On a trip to her homeland, a young Syrian-American woman named Mary Arbeely kept a diary recording her attempts to connect with her ancestors while feeling deeply homesick. The diary, spanning November 1908 to September 1909, is one of the more personal highlights in our September 28 auction of Printed & Manuscript Americana.
Mary Arbeely was born in Los Angeles into what is generally regarded as the first family of Syrian immigrants in America. Her father, grandparents, and uncles, all Orthodox Christians and ethnic Arabs, had arrived in New York in 1878, fleeing oppression by the Turkish authorities. Her father Abraham Arbeely became a successful physician and founder of the first Arabic newspaper in America, Kawkab Amirka. In 1907, the family went on a trip to Beirut (at the time still part of the Ottoman Empire) that would last two years.
Mary recorded the trip in a repurposed 1906 German daily diary, often correcting the days of the week and the year when she thought of it; she began in November 1908 at the rear of the volume, and started over at the front in January 1909. The entries are filled with luxurious descriptions of Gilded Age adventures in Beirut, such as horseback riding, society teas, golf lessons, painting, singing and attending motion pictures. On many of these escapades she was accompanied by various gentlemen, many of whom tried unsuccessfully to woo her, despite her loyalty to her American beau Clifton Byrd “CB” Shoemaker, whom she would later marry. A typical entry reads: “Mr. Khouri then took the opportunity to ask me if my ‘heart was free.’ I told him no, that I left it back in America. . . . If I wanted to marry for money only, here’s my chance & I know I could have everything I want. But then I would rather marry for love and get a very poor man than this way. Give me CB every time.”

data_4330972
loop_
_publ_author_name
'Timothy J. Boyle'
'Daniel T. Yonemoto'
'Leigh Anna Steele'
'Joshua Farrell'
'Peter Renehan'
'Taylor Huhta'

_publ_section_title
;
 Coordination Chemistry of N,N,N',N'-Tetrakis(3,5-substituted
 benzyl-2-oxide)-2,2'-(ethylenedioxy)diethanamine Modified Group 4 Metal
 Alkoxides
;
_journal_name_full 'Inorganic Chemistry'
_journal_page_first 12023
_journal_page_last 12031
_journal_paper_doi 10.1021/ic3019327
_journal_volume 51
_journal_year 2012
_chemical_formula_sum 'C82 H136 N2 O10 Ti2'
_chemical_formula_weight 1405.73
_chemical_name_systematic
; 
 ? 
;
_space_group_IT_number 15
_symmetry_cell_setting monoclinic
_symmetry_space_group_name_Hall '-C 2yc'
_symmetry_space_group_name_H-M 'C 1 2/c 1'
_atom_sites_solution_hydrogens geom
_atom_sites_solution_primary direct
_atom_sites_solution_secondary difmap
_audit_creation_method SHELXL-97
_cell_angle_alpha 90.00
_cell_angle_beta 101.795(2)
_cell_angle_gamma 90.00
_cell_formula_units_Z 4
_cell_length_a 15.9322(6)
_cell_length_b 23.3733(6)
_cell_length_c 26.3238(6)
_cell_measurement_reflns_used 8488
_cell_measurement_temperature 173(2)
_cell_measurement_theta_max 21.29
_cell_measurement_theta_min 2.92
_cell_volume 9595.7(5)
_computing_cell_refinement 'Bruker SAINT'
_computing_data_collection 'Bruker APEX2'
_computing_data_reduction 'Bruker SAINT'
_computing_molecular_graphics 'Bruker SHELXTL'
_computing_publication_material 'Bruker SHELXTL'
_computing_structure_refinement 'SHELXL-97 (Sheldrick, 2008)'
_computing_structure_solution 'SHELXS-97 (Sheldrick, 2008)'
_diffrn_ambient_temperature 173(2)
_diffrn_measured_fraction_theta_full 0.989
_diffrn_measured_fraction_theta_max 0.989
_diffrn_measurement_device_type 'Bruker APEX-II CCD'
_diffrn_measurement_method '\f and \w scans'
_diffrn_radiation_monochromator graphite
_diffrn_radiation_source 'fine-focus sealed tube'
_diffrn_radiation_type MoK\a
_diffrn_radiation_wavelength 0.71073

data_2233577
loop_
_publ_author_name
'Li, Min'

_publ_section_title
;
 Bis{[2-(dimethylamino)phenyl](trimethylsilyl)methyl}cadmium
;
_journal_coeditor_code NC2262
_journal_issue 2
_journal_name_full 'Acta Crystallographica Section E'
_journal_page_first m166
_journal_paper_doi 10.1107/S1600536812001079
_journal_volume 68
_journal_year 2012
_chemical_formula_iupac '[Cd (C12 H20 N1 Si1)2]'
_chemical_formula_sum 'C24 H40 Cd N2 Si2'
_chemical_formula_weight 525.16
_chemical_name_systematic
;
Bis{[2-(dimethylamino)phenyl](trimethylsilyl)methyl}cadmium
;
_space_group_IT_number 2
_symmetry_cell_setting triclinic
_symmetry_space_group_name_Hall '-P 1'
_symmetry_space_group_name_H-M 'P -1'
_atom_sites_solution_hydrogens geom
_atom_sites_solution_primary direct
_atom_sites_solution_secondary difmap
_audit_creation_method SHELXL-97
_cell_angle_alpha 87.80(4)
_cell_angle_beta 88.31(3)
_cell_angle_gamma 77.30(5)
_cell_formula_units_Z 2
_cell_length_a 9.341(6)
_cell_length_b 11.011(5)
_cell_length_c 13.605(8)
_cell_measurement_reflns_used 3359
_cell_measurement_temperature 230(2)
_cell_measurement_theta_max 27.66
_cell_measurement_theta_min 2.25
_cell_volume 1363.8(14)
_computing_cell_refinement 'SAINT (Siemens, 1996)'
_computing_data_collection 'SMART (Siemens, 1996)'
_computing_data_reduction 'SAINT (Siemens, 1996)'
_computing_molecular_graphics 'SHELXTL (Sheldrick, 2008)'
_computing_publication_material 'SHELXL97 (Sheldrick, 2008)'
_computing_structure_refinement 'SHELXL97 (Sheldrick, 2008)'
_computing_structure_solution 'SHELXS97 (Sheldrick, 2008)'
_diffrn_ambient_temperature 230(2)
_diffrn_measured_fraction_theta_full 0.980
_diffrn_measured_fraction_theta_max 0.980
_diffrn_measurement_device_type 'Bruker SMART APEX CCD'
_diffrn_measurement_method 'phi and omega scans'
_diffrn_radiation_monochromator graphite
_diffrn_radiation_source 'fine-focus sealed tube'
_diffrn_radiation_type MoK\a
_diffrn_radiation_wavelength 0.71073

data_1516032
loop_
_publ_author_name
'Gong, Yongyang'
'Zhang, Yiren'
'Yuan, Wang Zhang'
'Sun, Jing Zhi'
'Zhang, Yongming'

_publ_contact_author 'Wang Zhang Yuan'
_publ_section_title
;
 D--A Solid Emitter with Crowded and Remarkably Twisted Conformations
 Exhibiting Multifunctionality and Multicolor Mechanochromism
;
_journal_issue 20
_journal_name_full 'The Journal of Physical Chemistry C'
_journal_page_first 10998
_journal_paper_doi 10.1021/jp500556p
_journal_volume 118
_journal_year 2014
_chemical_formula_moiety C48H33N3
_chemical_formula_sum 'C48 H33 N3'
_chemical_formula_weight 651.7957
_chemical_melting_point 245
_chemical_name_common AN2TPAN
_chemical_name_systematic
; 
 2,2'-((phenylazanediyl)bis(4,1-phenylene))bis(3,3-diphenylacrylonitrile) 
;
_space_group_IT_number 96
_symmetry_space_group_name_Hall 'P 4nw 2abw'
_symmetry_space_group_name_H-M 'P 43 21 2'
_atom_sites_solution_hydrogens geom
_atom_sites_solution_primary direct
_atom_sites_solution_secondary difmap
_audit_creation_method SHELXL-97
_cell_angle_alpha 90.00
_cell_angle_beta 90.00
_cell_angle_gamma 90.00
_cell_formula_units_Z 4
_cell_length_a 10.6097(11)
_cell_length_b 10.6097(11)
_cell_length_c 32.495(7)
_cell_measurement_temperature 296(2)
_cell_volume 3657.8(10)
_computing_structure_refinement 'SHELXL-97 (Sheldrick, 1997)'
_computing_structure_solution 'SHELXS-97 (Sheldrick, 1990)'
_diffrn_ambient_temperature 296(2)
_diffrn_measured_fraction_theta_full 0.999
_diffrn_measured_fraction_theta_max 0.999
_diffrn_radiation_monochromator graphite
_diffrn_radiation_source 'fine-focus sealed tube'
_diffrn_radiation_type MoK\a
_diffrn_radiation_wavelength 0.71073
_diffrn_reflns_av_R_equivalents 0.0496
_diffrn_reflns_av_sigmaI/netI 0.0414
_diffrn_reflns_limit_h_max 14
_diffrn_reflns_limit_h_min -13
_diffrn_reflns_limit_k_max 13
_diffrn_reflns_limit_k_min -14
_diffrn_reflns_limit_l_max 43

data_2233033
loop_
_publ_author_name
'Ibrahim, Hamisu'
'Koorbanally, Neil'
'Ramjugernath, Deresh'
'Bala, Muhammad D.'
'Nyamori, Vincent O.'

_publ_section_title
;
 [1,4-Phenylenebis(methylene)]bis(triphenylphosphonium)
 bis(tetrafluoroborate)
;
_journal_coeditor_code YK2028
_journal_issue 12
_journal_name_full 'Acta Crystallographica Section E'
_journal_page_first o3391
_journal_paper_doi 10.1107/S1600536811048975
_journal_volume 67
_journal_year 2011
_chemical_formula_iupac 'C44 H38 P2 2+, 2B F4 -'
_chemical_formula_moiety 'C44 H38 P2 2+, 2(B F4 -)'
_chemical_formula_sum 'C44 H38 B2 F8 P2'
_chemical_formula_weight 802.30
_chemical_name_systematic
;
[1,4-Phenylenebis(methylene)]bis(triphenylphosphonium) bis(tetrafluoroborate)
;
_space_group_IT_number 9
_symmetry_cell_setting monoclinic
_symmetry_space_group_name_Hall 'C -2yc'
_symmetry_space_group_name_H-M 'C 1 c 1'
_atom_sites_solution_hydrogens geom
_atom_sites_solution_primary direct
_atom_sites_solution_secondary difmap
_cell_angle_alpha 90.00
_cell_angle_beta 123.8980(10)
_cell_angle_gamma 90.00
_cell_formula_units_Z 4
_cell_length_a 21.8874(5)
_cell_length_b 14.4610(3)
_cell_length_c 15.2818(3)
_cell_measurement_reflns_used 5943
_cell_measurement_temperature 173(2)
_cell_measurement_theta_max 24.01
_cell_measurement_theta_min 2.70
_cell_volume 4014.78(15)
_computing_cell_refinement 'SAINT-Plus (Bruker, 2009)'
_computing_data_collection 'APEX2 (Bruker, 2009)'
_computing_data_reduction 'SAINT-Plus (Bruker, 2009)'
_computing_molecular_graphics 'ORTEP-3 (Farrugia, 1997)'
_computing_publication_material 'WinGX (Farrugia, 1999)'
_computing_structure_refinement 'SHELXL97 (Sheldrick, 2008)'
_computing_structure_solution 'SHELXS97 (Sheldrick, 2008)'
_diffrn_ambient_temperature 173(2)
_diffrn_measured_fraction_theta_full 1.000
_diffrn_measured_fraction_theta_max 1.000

Another foiled attempt: “Received a letter from Mr. S. Haddad (a downright love sick proposal). He took it for granted I shall not refuse because he thinks he is somebody. He mentioned my having told someone in Cairo ‘no’ and showed my engagement ring but he did not take stock in that and still felt I was free. At the same time I told him I was not ‘free’ — crazy fool! They are all alike. No old man for me, thank you.”
But the trip wasn’t all gifts and adventures. The family was frightened by the Adana massacres taking place elsewhere in the Empire, in which up to 30,000 Armenian Christians were killed: “Everybody is still frightened that Beyrout may be the next to be visited by a massacre, for Adana, Tarsus, Mersine have been scenes of awful butchering. The troops under young Turkey have started from Salonica for Constantinople.” The next week, “the American consul advises everybody to remain at home today. . . . We have just learned that a Muslim was killed by a Christian in the mts. and that Mr. N. Khuri has gone in the auto to bring the body down by request of an uncle to the dead man. We all are afraid of our lives for this may cause a massacre between Christian & Muslims. . . . Everyone is scared to death today, expect something will happen tonight.”
A contagious disease outbreak allowed her to express her patriotism: “Plague has broken out in this city, discovered on a woman who had come from India. . . . There have been 5 deaths. There is a quarantine in all ports against Beyrout. Will be fearful if we are to be in the midst of plague. Mr Arranean is leaving for the U.S.A. (wish I was in his boots). Wrote some songs for him. He is a dandy chap & a thoro American.”
Mary savored any trace of American culture: “The U.S. Steam launch was to take us to the Montana, but unfortunately we were too late so took a row boat. My first inclination upon stepping on that bit of America was to yell for all I was worth. Oh, but it was good to be there. . . . We reached the shore, having had a taste of Uncle Sam that we knew must last us until we get home.”
The family sailed back to America on August 9, 1909. On her arrival home, she wrote “I often feel as if I have been dead for two years & just come back to life.” Mary and her beau, Cliff Shoemaker, were married on October 17, 1914 in Washington, D.C. In the years that followed, Mr. Shoemaker would go on to secure two patents: the “eye-shade” and the rotary water sprinkler.